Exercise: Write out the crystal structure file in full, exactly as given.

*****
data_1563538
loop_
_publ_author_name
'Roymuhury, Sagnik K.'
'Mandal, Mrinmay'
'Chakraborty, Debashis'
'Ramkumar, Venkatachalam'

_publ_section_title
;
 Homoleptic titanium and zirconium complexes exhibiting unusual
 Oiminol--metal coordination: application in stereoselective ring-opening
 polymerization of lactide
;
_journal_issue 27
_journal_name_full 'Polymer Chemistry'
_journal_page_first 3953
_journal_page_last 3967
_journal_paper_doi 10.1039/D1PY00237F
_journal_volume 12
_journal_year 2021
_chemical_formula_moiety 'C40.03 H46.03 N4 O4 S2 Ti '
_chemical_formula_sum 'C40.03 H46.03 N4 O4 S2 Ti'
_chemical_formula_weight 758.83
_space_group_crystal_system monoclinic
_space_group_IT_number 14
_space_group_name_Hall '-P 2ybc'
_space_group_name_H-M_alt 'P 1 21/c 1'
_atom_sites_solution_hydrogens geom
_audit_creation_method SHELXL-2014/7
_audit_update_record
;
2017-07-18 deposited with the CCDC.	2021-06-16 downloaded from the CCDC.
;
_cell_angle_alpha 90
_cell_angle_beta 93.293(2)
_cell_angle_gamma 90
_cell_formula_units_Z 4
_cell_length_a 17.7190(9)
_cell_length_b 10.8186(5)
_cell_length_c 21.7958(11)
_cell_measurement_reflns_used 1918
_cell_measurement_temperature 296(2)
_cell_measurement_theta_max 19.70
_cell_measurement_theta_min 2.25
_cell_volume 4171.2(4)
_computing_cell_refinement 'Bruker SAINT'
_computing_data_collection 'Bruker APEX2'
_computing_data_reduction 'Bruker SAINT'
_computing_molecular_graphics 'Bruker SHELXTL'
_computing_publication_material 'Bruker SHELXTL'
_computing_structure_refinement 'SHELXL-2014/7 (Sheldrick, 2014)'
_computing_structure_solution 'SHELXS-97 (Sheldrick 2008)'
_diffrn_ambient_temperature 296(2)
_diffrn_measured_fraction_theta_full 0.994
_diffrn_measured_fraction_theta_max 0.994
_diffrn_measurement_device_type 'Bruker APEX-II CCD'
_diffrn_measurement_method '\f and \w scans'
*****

data_1563538
loop_
_publ_author_name
'Roymuhury, Sagnik K.'
'Mandal, Mrinmay'
'Chakraborty, Debashis'
'Ramkumar, Venkatachalam'

_publ_section_title
;
 Homoleptic titanium and zirconium complexes exhibiting unusual
 Oiminol--metal coordination: application in stereoselective ring-opening
 polymerization of lactide
;
_journal_issue 27
_journal_name_full 'Polymer Chemistry'
_journal_page_first 3953
_journal_page_last 3967
_journal_paper_doi 10.1039/D1PY00237F
_journal_volume 12
_journal_year 2021
_chemical_formula_moiety 'C40.03 H46.03 N4 O4 S2 Ti '
_chemical_formula_sum 'C40.03 H46.03 N4 O4 S2 Ti'
_chemical_formula_weight 758.83
_space_group_crystal_system monoclinic
_space_group_IT_number 14
_space_group_name_Hall '-P 2ybc'
_space_group_name_H-M_alt 'P 1 21/c 1'
_atom_sites_solution_hydrogens geom
_audit_creation_method SHELXL-2014/7
_audit_update_record
;
2017-07-18 deposited with the CCDC.	2021-06-16 downloaded from the CCDC.
;
_cell_angle_alpha 90
_cell_angle_beta 93.293(2)
_cell_angle_gamma 90
_cell_formula_units_Z 4
_cell_length_a 17.7190(9)
_cell_length_b 10.8186(5)
_cell_length_c 21.7958(11)
_cell_measurement_reflns_used 1918
_cell_measurement_temperature 296(2)
_cell_measurement_theta_max 19.70
_cell_measurement_theta_min 2.25
_cell_volume 4171.2(4)
_computing_cell_refinement 'Bruker SAINT'
_computing_data_collection 'Bruker APEX2'
_computing_data_reduction 'Bruker SAINT'
_computing_molecular_graphics 'Bruker SHELXTL'
_computing_publication_material 'Bruker SHELXTL'
_computing_structure_refinement 'SHELXL-2014/7 (Sheldrick, 2014)'
_computing_structure_solution 'SHELXS-97 (Sheldrick 2008)'
_diffrn_ambient_temperature 296(2)
_diffrn_measured_fraction_theta_full 0.994
_diffrn_measured_fraction_theta_max 0.994
_diffrn_measurement_device_type 'Bruker APEX-II CCD'
_diffrn_measurement_method '\f and \w scans'